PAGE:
Chicken Stock

Chicken stock has become very nearly the universal stock of American home cooking. In classical french cuisine it plays a much smaller role, after brown stock (beef) and white stock (veal). Chicken stock is much simpler to create than brown stock, and easier on the conscience than veal stock, so it isn't entirely surprising.

Where the recipe calls for "bones", I use a mixture of necks, backs and wing ends. Don't use giblets, especially the liver, as they contribute cloudiness and off-flavors. Chicken feet, if you see them in your grocery, can be added with good results.

Any stock has four main characteristics: Aroma, taste, color and body. A stock should smell good, taste good, have a good deep color (golden for chicken stock), and have a substantial "feel" in the mouth. This last is body, the amount of gelatin in the stock. The gelatin comes from cartilidge, which is why chicken feet make a nice addition.

Clarity is of lesser importance, although it's nice. Try not to boil stocks after the initial boil at the beginning. A low simmer, with bubbles lazily rising to, but not disturbing, the surface, is perfect. Think of your chicken bones and vegetables taking a really long, really hot soak in the hot tub.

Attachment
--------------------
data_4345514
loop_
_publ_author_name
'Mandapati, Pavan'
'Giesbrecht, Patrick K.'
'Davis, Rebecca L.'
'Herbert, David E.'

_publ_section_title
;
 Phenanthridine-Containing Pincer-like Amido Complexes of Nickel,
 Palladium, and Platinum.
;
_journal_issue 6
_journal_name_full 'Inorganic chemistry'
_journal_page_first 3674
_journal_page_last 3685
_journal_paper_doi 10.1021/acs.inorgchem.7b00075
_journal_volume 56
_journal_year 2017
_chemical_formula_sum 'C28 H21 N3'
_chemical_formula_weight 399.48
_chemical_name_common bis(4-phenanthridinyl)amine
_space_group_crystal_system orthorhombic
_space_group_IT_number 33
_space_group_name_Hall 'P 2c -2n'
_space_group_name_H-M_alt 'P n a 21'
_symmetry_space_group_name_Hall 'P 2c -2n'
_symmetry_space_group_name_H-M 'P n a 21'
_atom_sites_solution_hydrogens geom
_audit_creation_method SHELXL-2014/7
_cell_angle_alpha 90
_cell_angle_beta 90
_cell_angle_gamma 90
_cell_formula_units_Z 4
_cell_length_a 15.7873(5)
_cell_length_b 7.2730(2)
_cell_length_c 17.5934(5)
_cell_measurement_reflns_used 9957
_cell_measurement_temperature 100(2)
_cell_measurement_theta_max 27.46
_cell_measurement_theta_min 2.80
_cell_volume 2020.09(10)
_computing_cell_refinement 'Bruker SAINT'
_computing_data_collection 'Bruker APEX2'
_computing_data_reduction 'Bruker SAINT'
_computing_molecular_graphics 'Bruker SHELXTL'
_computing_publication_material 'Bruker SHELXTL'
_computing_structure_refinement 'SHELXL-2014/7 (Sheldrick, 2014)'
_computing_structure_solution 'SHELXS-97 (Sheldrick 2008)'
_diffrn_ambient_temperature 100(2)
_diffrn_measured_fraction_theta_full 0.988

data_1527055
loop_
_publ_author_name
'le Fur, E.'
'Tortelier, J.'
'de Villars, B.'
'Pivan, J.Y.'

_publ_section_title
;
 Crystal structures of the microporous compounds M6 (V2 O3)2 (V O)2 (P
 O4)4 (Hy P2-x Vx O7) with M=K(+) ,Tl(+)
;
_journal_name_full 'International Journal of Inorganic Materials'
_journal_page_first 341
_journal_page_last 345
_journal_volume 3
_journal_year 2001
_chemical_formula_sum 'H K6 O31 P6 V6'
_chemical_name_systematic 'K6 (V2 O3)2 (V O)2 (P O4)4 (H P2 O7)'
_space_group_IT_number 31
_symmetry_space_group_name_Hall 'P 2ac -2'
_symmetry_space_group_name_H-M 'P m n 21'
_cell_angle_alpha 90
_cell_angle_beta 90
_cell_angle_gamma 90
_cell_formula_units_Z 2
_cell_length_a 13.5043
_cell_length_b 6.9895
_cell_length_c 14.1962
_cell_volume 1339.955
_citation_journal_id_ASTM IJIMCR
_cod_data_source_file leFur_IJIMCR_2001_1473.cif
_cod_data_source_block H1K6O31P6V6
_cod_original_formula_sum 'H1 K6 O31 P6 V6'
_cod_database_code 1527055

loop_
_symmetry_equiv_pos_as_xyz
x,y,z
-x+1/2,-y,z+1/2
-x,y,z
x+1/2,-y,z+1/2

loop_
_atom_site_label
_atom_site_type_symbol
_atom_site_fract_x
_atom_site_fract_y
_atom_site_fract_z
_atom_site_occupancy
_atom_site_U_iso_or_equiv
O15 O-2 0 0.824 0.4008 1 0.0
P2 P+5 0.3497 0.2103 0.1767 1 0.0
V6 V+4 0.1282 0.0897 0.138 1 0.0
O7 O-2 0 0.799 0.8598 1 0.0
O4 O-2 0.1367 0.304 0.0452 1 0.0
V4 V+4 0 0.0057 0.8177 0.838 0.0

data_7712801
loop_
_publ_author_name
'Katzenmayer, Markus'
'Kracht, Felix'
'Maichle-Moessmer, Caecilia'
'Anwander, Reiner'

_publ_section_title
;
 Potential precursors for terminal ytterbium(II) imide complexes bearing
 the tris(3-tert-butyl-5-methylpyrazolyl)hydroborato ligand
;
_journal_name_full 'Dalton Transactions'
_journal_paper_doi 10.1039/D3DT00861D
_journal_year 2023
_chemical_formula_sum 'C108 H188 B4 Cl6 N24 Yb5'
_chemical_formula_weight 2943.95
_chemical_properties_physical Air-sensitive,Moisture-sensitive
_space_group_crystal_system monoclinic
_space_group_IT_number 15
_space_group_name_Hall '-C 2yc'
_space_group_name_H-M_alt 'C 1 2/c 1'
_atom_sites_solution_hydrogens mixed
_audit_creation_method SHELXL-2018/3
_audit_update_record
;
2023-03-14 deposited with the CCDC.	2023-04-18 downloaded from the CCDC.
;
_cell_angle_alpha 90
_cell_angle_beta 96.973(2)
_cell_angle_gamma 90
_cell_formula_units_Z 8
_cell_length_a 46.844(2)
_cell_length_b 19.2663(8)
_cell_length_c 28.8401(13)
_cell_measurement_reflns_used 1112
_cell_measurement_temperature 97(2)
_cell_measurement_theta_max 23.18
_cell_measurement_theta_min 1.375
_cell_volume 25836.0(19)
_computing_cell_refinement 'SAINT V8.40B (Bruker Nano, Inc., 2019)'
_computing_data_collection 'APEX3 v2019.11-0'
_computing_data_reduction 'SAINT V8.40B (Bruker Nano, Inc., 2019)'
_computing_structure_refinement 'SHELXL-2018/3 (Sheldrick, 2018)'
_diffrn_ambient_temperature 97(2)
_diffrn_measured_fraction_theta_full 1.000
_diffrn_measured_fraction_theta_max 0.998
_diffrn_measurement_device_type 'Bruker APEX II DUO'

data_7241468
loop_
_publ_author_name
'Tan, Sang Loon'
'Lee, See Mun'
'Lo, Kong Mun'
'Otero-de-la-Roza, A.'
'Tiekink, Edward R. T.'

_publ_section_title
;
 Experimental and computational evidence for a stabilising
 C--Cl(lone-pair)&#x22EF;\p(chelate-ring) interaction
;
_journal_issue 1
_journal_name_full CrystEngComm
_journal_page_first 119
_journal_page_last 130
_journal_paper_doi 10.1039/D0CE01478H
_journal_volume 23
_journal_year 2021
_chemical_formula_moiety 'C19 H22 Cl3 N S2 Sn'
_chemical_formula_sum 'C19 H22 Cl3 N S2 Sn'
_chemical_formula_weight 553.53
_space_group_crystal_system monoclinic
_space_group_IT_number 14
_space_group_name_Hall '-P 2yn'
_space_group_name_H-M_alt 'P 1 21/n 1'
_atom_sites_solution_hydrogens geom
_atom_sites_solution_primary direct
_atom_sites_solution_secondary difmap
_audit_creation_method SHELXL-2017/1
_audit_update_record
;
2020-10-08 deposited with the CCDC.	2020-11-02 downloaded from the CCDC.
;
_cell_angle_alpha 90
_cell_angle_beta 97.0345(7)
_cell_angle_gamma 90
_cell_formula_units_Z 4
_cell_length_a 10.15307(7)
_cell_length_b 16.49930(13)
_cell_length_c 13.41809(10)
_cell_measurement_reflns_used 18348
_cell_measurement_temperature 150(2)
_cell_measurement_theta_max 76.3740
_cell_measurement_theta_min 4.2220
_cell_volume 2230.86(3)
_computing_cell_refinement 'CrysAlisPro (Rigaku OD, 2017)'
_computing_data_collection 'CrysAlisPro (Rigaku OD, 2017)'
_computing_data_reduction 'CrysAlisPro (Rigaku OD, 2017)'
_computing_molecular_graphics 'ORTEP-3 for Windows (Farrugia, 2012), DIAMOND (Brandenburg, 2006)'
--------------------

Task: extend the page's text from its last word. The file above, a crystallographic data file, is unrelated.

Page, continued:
1. Cover bones with cold water by two inches. Bring to a boil, stirring occassionally. As water nears boiling clumps of greyish scum will rise to the surface; skim these off. The more you get now, the clearer your stock will be (the "scum" will not otherwise harm your stock). When water boils, reduce leat to low. Do not cover pot
  2. Simmer on low heat (surface of water should remain undisturbed, except for bubbles which should rise slowly) for two hours. Peel and quarter onion; cut celery and carrot into pieces; add to stock with a bay leaf, parsley, thyme, and peppercorns to the stock.
  3. Stir and simmer another two hours. Line a wire mesh strainer with cheesecloth and set over a clean empty pot. Ladle the stock through the cloth. Discard the bones and vegetables. Rinse out the stock pot and return the stock to the clean stock pot. Cool by setting stock pot filled with strained stock in a sink full of ice water. Leave until stock has stopped steaming; add more ice if water heats up.
  4. Transfer stock to the refrigerator, and chill overnight; skim fat from surface and discard.